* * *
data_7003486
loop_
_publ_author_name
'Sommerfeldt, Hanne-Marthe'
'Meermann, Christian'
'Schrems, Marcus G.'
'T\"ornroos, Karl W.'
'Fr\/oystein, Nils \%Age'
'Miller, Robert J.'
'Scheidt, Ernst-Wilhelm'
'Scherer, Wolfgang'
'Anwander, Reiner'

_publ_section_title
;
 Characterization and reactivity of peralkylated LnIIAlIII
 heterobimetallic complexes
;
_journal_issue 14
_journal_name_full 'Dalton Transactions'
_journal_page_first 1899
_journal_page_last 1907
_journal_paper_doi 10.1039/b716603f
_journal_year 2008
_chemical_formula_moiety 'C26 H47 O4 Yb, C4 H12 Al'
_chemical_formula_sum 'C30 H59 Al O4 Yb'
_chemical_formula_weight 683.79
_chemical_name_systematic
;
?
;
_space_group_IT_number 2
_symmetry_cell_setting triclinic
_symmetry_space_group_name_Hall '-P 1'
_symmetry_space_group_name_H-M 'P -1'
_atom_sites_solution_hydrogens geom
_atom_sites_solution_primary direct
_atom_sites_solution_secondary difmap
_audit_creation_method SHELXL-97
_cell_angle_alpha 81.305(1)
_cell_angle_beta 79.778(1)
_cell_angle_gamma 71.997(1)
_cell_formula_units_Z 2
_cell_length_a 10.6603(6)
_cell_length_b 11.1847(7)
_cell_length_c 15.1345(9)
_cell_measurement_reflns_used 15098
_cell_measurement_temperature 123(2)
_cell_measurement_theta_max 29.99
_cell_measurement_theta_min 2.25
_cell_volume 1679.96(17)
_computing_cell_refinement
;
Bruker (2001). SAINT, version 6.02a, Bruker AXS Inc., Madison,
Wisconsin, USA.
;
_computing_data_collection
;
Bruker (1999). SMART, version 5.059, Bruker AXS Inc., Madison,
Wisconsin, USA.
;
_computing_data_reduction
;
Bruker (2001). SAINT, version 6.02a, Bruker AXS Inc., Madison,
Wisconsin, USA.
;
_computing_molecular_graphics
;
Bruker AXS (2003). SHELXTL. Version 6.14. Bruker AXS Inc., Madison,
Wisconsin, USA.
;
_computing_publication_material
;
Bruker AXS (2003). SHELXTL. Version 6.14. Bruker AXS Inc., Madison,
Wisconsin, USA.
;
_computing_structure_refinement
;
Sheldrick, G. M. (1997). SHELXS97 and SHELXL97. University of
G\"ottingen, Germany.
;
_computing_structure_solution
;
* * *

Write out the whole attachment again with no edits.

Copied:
data_7003486
loop_
_publ_author_name
'Sommerfeldt, Hanne-Marthe'
'Meermann, Christian'
'Schrems, Marcus G.'
'T\"ornroos, Karl W.'
'Fr\/oystein, Nils \%Age'
'Miller, Robert J.'
'Scheidt, Ernst-Wilhelm'
'Scherer, Wolfgang'
'Anwander, Reiner'

_publ_section_title
;
 Characterization and reactivity of peralkylated LnIIAlIII
 heterobimetallic complexes
;
_journal_issue 14
_journal_name_full 'Dalton Transactions'
_journal_page_first 1899
_journal_page_last 1907
_journal_paper_doi 10.1039/b716603f
_journal_year 2008
_chemical_formula_moiety 'C26 H47 O4 Yb, C4 H12 Al'
_chemical_formula_sum 'C30 H59 Al O4 Yb'
_chemical_formula_weight 683.79
_chemical_name_systematic
;
?
;
_space_group_IT_number 2
_symmetry_cell_setting triclinic
_symmetry_space_group_name_Hall '-P 1'
_symmetry_space_group_name_H-M 'P -1'
_atom_sites_solution_hydrogens geom
_atom_sites_solution_primary direct
_atom_sites_solution_secondary difmap
_audit_creation_method SHELXL-97
_cell_angle_alpha 81.305(1)
_cell_angle_beta 79.778(1)
_cell_angle_gamma 71.997(1)
_cell_formula_units_Z 2
_cell_length_a 10.6603(6)
_cell_length_b 11.1847(7)
_cell_length_c 15.1345(9)
_cell_measurement_reflns_used 15098
_cell_measurement_temperature 123(2)
_cell_measurement_theta_max 29.99
_cell_measurement_theta_min 2.25
_cell_volume 1679.96(17)
_computing_cell_refinement
;
Bruker (2001). SAINT, version 6.02a, Bruker AXS Inc., Madison,
Wisconsin, USA.
;
_computing_data_collection
;
Bruker (1999). SMART, version 5.059, Bruker AXS Inc., Madison,
Wisconsin, USA.
;
_computing_data_reduction
;
Bruker (2001). SAINT, version 6.02a, Bruker AXS Inc., Madison,
Wisconsin, USA.
;
_computing_molecular_graphics
;
Bruker AXS (2003). SHELXTL. Version 6.14. Bruker AXS Inc., Madison,
Wisconsin, USA.
;
_computing_publication_material
;
Bruker AXS (2003). SHELXTL. Version 6.14. Bruker AXS Inc., Madison,
Wisconsin, USA.
;
_computing_structure_refinement
;
Sheldrick, G. M. (1997). SHELXS97 and SHELXL97. University of
G\"ottingen, Germany.
;
_computing_structure_solution
;